[A] study entitled “Faith in Flux” issued this week by the Pew Forum on Religion and Public Life questioned nearly 3,000 people and found that most children raised unaffiliated with a religion later chose to join one. Indoctrination be damned. By contrast, only 4 percent of those raised Catholic and 7 percent of those raised Protestant later became unaffiliated...
...Most said that they first joined a religion because their spiritual needs were not being met. And the most-cited reason for settling on their current religion was that they simply enjoyed the services and style of worship.
For these newly converted, the nonreligious shtick didn’t stick. There was still a void, and communities of the faithful helped fill it.
While science, logic and reason are on the side of the nonreligious, the cold, hard facts are just so cold and hard. Yes, the evidence for evolution is irrefutable. Yes, there is a plethora of Biblical contradictions. Yes, there is mounting evidence from neuroscientists that suggests that God may be a product of the mind. Yes, yes, yes. But when is the choir going to sing? And when is the picnic? And is my child going to get a part in the holiday play?
As the nonreligious movement picks up steam, it needs do a better job of appealing to the ethereal part of our human exceptionalism — that wondrous, precious part where logic and reason hold little purchase, where love and compassion reign. It’s the part that fears loneliness, craves companionship and needs affirmation and fellowship.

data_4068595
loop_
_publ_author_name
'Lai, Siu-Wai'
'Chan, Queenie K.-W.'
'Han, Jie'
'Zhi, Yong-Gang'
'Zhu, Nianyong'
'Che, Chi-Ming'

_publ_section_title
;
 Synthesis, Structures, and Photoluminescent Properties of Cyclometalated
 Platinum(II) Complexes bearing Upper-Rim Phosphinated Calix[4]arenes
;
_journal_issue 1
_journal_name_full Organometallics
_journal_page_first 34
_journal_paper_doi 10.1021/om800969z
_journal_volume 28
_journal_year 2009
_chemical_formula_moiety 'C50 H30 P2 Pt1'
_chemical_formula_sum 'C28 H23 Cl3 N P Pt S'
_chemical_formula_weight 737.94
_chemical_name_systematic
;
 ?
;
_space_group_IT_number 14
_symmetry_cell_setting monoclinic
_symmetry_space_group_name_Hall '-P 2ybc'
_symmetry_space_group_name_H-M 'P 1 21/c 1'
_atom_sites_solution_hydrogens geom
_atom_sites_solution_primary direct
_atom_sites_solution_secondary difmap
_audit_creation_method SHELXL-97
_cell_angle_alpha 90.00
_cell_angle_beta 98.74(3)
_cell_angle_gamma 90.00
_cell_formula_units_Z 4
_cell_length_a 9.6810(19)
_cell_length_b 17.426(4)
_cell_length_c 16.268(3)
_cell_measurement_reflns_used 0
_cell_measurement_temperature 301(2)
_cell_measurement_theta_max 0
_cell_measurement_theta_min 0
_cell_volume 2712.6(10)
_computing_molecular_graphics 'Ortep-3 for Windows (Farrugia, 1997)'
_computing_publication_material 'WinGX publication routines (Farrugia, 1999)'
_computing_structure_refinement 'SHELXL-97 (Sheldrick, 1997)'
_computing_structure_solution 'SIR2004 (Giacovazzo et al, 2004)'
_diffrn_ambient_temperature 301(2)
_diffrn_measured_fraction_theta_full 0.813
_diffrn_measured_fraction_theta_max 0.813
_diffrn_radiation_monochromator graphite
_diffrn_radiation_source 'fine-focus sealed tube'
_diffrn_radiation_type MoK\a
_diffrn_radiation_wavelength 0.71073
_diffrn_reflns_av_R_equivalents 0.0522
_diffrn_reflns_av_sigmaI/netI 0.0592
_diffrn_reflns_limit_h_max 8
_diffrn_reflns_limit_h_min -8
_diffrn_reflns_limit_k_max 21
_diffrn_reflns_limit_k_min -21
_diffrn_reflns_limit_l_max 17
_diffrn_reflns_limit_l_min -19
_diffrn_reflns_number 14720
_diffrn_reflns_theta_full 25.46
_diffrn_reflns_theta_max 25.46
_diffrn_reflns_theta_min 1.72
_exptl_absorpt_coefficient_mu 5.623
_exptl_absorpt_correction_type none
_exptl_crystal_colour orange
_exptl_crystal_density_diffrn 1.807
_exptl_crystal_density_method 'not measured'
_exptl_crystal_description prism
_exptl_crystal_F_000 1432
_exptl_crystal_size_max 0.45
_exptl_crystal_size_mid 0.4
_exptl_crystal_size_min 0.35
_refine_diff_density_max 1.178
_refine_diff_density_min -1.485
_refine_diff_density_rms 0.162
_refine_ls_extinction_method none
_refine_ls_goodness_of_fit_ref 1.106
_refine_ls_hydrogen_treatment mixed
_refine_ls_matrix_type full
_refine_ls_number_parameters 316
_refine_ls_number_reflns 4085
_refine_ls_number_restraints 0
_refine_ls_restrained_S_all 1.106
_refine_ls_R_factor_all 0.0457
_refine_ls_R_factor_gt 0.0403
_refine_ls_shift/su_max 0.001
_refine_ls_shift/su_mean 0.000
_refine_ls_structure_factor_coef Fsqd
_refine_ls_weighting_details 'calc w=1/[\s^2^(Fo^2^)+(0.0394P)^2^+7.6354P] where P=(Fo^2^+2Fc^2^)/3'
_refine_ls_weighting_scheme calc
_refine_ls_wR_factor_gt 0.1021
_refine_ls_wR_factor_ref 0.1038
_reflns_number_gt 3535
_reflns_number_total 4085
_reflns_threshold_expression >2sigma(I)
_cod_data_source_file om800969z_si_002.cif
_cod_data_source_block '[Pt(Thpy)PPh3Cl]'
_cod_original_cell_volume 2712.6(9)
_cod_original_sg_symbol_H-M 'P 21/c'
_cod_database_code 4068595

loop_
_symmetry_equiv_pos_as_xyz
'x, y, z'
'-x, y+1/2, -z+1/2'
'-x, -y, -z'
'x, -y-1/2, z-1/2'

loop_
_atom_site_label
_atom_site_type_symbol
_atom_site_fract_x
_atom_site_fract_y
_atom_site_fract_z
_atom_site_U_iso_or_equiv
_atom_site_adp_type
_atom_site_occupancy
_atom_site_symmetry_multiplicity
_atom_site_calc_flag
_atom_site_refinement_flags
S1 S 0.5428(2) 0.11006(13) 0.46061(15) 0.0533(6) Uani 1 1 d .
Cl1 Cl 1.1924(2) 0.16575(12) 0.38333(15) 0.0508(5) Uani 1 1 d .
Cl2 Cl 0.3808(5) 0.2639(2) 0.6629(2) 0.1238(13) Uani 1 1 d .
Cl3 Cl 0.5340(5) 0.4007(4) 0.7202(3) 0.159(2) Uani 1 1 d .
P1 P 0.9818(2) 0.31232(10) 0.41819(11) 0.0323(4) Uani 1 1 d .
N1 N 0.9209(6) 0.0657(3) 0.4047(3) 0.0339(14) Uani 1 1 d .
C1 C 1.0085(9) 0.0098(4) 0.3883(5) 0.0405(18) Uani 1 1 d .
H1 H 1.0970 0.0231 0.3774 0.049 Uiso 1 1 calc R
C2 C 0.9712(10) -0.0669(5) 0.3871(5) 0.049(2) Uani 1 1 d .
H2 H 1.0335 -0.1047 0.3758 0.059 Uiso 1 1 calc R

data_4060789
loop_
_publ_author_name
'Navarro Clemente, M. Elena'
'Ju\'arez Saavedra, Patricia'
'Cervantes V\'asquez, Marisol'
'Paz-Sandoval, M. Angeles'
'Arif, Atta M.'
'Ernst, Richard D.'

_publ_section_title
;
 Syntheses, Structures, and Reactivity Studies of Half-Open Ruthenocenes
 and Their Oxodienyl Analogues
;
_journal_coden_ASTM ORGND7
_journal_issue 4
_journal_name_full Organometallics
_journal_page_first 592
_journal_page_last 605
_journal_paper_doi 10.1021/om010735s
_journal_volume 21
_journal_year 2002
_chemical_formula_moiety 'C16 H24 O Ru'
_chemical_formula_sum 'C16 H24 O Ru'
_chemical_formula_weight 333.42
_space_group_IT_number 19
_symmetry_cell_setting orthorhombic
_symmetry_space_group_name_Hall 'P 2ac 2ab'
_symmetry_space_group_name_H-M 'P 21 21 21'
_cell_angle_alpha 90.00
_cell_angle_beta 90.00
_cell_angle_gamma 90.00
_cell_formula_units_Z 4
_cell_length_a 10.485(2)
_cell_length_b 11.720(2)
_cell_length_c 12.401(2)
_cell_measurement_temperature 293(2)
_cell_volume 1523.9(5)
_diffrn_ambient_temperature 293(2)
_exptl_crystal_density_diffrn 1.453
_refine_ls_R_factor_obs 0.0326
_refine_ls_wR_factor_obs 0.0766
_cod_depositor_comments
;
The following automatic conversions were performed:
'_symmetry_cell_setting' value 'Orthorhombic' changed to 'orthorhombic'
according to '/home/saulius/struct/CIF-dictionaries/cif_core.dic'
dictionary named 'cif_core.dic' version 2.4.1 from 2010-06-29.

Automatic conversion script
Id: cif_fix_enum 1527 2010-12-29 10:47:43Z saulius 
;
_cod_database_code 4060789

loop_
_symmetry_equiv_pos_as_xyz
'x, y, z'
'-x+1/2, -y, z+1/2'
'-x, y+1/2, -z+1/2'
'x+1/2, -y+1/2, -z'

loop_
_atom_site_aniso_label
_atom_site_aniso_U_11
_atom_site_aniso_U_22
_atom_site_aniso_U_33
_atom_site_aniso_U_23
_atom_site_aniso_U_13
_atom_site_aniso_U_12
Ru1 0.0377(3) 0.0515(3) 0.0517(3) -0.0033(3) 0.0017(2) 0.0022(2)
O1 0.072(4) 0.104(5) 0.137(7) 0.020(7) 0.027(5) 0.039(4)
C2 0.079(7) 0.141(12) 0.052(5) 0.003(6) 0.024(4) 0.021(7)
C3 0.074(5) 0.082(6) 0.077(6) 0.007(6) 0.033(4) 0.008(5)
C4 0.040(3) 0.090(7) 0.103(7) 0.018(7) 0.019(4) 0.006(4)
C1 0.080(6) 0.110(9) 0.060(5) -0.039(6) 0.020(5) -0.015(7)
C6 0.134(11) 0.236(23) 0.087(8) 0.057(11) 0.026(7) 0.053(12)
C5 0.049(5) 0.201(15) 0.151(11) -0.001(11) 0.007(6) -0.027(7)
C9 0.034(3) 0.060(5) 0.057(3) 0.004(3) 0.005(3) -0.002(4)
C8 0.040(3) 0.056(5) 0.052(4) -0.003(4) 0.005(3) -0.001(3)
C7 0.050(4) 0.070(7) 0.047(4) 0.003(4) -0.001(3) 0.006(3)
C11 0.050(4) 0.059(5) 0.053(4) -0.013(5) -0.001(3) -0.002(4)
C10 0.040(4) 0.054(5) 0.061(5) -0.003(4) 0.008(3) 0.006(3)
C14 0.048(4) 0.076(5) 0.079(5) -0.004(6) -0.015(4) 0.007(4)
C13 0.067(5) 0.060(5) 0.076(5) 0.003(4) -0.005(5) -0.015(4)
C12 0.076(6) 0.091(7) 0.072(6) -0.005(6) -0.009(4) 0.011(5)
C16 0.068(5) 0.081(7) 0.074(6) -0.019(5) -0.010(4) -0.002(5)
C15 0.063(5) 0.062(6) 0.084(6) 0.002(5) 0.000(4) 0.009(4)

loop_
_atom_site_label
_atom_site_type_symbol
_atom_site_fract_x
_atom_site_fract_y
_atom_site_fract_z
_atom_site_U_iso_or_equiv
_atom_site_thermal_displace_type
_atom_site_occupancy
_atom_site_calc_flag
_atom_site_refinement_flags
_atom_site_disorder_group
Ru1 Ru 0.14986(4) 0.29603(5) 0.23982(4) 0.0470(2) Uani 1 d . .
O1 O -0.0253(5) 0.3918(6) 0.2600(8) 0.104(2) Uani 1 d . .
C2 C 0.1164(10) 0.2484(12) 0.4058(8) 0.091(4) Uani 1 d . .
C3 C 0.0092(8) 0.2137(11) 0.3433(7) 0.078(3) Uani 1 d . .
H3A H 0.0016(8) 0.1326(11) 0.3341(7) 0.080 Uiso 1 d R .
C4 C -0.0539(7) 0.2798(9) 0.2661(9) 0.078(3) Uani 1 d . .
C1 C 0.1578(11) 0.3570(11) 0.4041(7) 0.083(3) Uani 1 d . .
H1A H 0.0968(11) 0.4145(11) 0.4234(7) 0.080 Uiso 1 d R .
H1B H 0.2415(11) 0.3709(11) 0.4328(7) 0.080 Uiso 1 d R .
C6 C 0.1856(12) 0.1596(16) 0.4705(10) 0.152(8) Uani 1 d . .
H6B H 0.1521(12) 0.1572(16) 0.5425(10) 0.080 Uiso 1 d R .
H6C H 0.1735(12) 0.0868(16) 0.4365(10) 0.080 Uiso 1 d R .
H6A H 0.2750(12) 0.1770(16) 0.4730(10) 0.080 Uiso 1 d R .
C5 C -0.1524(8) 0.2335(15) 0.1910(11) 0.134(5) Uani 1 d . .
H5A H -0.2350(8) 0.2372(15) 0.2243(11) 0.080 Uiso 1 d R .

I agree much with that last sentence, although (of course) as a Buddhist I suspect he takes "human exceptionalism" way too far. Humans are exceptional, no doubt about it, but we could
I am awed by the arguments of many of the "new atheists," in the sense that they posit a world which is more precious and rare than perhaps even we Buddhists imagine, but I have to go with Blow here: you need a community; you need to step back even from scientfic wonder and need a matrix, a place from which to grow, at least insofar as our social evolution has taken place over the past few thousands of years.
Luckily you can do it without much of the trappings and baggage of many religions, including but not limited to monotheism.
But Blow's hyperlink to the brain stuff needs comment too: humans evidently find it beneficial to have the sense of self and other dissolved from time to time. Sure, it's possible or even likely it's all in the brain, but with the mind of Thusness I might be able to help you and others as well as myself (but if I call it Big Mind I might get sued).